Anna AkhmanovaSenior Editor; Utrecht University, Netherlands

Nenad PavinReviewer; Faculty of Science, University of Zagreb, Croatia
Our editorial process produces two outputs: (i) public reviews designed to be posted alongside the preprint for the benefit of readers; (ii) feedback on the manuscript for the authors, including requests for revisions, shown below. We also include an acceptance summary that explains what the editors found interesting or important about the work.
Decision letter after peer review:
Thank you for submitting your article "Modeling and mechanical perturbations reveal how spatially regulated anchorage gives rise to spatially distinct mechanics across the mammalian spindle" for consideration by eLife. Your article has been reviewed by 2 peer reviewers, and the evaluation has been overseen by a Reviewing Editor and Anna Akhmanova as the Senior Editor. The following individual involved in review of your submission has agreed to reveal their identity: Nenad Pavin (Reviewer #1).
The reviewers have discussed their reviews with one another, and the Reviewing Editor has drafted this to help you prepare a revised submission.
Essential revisions:
1) Both reviewers noted that the model developed here seems to imply that kinetochores are compressed instead of being under tension as is wellestablished. This criticism either requires clarification or a modification of the model.
2) Moreover, the model assumes a uniform flexural rigidity of kinetochore fibers from pole to kinetochore. Could a higher flexibility close to the poles explain the observed shapes without invoking lateral enforcements near the kinetochores? This question should at least be discussed.
Other constructive comments that can be found below may help to improve the presentation of the manuscript.
Reviewer #1 (Recommendations for the authors):
(1) The authors analyze the shape of kinetochore fibers from twodimensional images. However, the mitotic spindle is a threedimensional object and the results could change if full threedimensional shapes are taken into account. Please justify your approach, e.g. by showing a threedimensional image of the spindle.
(2) The anchorage region is described by a series of elastic springs. These springs exert forces in ydirection, which is a valid approach in the smallangle approximation only. Please warn the reader about this approximation.
Reviewer #2 (Recommendations for the authors):
The authors have put much effort into trying to communicate sophisticated mechanical concepts to a broad audience, which is commendable, and they have created many diagrams to help readers understand. However, it remains difficult to follow certain aspects of the analyses. In particular, what are the directions and magnitudes of the endapplied forces predicted by the different models? Usually kfibers in metaphase cells are considered to apply pulling forces, not pushing forces, to the kinetochores. The diagrams in Figure 1 (bottom), 2 ab, and 3 b and d seem to suggest that the kfibers support compressive/pushing forces, rather than pulling forces. If the models indeed predict compressive forces, this prediction should be explicitly stated along with some ideas about how to reconcile such forces with the prior evidence that kinetochores are usually under tension.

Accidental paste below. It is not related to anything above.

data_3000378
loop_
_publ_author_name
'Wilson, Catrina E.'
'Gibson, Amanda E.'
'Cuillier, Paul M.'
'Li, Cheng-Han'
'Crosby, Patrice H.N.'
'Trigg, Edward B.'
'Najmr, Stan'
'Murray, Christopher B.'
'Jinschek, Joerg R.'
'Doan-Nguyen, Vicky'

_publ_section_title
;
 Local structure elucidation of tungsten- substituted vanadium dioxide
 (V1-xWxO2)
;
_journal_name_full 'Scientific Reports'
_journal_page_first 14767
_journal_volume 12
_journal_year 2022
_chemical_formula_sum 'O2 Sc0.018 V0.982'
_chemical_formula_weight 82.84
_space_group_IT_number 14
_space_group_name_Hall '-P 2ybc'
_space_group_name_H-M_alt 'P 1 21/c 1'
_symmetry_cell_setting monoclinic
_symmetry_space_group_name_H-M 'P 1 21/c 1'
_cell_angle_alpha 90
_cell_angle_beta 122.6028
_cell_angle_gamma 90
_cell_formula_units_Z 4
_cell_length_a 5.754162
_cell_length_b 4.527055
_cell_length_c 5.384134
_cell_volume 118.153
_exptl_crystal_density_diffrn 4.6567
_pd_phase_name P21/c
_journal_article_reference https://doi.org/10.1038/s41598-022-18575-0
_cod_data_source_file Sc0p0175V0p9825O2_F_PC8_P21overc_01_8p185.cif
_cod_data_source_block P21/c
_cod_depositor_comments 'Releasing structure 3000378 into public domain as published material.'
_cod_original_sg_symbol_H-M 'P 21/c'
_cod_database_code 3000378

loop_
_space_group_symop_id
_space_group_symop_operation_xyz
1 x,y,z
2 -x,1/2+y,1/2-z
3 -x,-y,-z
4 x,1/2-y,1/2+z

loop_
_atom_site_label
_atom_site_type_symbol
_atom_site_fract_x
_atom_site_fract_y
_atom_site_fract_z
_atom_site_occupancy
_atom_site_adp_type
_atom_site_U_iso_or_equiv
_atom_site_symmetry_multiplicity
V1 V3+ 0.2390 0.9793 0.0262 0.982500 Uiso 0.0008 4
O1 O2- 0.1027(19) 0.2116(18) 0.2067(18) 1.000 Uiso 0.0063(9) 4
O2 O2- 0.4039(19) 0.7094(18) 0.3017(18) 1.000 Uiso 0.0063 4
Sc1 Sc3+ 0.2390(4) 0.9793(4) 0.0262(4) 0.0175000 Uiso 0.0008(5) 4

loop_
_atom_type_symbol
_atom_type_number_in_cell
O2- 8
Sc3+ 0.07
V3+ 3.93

The magnitudes of the predicted forces would also be of interest. The very last data element of the main figures (Figure 5i) suggests that the lateral anchorage forces per kfiber range from about 100 to about 600 pN. What are the predicted magnitudes for the forces at the bundle ends? How do these predicted forces compare with estimates of kinetochore force from other studies?
Line 206: "…although a moment at the kinetochore restricts free pivoting, it does so too locally, and thus fails to preserve kfiber orientation over a few micrometers across the spindle center." Here is where I began wondering whether the assumption that flexural rigidity is uniform might break down. Could the kfiber be more difficult to bend near the kinetochore than near the pole?
Line 228: "…we systematically tuned the length scale of lateral anchorage." Isn't it also necessary to tune the stiffness of these springs?
I don't fully understand why a model with distributed anchorage was not feasible, as mentioned on line 295: "Because of the challenges in extracting an accurate deformation map of the anchoring network under manipulation, using a model with distributed springs…was not feasible." It seems like one could in principle take the original shape of the kfiber, prior to manipulation, and then arrange a set of springs between this original shape and the final deformed shape.
This phrase on line 334 seems vague, cumbersome: "…we sought to further dissect the results of model inference to learn about the emergent mechanics of the anchoring network dictating this response."